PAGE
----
Can the Municipal Bond Market Weather the Coronavirus Storm?

The U.S. Federal Reserve is stepping in to toss a life preserve to the bond markets, including corporate debt and high yield, but few may have seen municipal bonds seeking help. Local government debt is perceived as some of the safest debt, but the coronavirus pandemic is raining on that safe haven parade.

“With local economies grinding to a virtual halt, businesses closed and more than 22 million Americans thrown out of work, the fallout is rippling through the $3.9 trillion markets that finances far more than just governments that virtually never default on their debts,” a Bloomberg report said. “Hospitals, airports, stadiums and speculative ventures like the Virgin Trains USA railroad in Florida have also sold debt through government agencies — and it’s backed by the money generated by their businesses.”

The report went on to state that a wave of defaults could follow, but whether it’s low tide or tsunami depends on how quickly local governments can recover in a post-coronavirus environment.

“Analysts widely expect to see more defaults in the state and local debt market, adding to the nearly $1 trillion of fixed-income securities that by last month had already tipped into distress nationwide, though the scale will depend heavily on how quickly the economy recovers,” the report said further. “Speculation about such strains contributed to a record-setting pullback from municipal-bond funds last month, sending prices tumbling by the most in at least four decades until they rebounded on optimism about the $2.2 trillion economic stimulus enacted in Washington.”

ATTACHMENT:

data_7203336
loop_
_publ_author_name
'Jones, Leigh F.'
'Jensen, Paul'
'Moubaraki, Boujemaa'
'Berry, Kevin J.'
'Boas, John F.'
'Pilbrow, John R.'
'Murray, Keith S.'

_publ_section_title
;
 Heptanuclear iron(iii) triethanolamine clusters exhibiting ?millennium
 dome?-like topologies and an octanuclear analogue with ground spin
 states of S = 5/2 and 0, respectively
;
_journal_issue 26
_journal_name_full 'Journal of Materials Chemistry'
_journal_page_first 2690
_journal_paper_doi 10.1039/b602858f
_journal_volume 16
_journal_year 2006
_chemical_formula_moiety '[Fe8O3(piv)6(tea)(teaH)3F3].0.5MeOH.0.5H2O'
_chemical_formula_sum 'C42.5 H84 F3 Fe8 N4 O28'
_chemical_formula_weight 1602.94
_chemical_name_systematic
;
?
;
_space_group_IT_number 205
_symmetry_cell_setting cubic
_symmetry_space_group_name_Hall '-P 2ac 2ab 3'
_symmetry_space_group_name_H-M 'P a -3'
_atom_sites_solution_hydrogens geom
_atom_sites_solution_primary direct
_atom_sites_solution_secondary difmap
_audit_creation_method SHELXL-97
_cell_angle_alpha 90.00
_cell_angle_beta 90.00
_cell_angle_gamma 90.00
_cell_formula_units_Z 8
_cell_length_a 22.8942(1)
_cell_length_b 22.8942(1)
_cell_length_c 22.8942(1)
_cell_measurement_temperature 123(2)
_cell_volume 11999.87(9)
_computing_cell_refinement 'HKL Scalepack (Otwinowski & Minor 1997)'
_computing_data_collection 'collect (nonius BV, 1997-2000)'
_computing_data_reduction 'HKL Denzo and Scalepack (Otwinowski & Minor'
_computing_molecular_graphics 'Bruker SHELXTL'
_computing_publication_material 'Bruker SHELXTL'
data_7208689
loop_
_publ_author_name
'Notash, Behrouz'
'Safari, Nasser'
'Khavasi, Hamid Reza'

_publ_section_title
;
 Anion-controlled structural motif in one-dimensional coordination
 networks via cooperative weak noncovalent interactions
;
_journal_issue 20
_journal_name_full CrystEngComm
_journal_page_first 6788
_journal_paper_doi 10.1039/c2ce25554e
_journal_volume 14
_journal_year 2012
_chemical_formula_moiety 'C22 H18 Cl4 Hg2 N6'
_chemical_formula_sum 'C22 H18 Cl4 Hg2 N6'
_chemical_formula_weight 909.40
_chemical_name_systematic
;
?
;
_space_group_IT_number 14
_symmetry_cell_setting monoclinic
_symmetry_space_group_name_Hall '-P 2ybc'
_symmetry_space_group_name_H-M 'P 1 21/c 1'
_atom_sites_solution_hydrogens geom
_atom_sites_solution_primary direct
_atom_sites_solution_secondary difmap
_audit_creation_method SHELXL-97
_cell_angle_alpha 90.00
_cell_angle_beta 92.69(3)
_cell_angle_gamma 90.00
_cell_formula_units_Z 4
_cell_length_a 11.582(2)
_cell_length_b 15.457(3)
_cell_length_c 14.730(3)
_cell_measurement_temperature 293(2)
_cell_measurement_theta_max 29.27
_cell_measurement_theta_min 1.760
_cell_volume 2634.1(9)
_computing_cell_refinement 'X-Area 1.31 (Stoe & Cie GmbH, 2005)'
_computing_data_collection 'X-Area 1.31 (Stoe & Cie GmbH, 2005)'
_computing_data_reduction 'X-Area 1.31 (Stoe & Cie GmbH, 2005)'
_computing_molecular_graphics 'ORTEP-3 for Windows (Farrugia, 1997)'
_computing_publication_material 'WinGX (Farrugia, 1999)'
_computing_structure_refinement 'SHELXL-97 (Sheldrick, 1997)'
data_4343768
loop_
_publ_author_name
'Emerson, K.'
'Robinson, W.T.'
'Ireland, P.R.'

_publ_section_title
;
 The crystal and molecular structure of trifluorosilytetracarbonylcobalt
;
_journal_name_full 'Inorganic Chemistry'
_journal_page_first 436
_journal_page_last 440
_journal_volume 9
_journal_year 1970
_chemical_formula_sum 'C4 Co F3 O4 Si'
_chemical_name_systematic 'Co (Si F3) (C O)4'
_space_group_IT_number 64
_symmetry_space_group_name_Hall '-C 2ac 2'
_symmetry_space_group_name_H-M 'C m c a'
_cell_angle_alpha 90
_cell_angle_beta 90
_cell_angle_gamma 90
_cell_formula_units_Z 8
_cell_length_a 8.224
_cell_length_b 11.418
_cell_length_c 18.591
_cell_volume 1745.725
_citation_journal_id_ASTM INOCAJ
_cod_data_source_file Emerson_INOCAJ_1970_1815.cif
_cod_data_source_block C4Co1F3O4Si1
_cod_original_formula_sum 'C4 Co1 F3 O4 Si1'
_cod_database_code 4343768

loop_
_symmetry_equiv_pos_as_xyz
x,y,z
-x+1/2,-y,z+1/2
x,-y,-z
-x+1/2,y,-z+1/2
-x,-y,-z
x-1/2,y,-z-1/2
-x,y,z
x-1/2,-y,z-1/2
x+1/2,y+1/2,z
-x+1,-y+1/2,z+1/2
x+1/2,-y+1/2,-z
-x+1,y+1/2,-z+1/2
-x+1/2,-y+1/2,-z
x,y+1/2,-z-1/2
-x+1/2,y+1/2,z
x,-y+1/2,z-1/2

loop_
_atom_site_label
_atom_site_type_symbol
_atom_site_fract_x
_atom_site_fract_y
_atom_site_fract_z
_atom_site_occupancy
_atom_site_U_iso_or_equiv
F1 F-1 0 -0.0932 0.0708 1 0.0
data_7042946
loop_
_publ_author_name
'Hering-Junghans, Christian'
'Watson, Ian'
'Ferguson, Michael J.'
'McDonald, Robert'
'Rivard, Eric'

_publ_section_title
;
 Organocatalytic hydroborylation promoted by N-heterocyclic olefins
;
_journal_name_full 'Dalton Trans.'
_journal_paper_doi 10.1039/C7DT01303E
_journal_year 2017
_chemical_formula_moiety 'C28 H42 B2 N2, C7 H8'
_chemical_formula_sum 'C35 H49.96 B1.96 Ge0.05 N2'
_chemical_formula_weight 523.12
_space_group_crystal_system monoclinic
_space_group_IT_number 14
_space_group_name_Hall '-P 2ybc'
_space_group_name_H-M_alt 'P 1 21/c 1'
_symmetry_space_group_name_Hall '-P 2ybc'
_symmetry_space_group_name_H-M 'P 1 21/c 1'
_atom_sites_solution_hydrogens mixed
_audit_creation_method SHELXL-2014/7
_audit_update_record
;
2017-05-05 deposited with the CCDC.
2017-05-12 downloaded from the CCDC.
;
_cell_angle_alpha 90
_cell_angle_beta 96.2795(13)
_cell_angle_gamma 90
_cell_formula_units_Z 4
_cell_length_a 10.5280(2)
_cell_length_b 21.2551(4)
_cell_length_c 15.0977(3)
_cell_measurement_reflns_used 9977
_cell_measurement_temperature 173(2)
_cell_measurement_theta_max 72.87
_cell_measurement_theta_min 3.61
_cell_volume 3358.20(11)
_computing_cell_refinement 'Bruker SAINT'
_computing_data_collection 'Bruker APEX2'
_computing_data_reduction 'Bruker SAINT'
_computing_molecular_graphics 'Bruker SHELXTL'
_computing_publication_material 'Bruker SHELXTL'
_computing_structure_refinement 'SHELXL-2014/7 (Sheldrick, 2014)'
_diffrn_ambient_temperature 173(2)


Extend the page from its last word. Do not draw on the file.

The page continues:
Investors looking to get exposure to munis without purchasing the actual debt can do so via exchange-traded funds (ETFs) like the Xtrackers Municipal Infrastructure Revenue Bond ETF (RVNU). RVNU seeks investment results that correspond generally to the performance of the Solactive Municipal Infrastructure Revenue Bond Index that’s comprised of tax-exempt municipal securities issued by states, cities, counties, districts, their respective agencies, and other tax-exempt issuers.

Here are a couple more muni bond ETFs to consider:

  1. VanEck Vectors AMT-Free Long Municipal Index ETF (BATS: MLN): seeks to replicate as closely as possible, before fees and expenses, the price and yield performance of the Bloomberg Barclays AMT-Free Long Continuous Municipal Index. The index is comprised of publicly traded municipal bonds that cover the U.S. dollar-denominated long-term tax-exempt bond market.
  2. Franklin Liberty Municipal Bond ETF (NYSEArca: FLMB):  seeks a high level of current income that is exempt from federal income taxes. Although the fund tries to invest all of its assets in tax-free securities, it is possible that up to 20% of the fund’s net assets may be in securities that pay interest that may be subject to the federal alternative minimum tax and, although not anticipated, in securities that pay interest subject to other federal or state income taxes.

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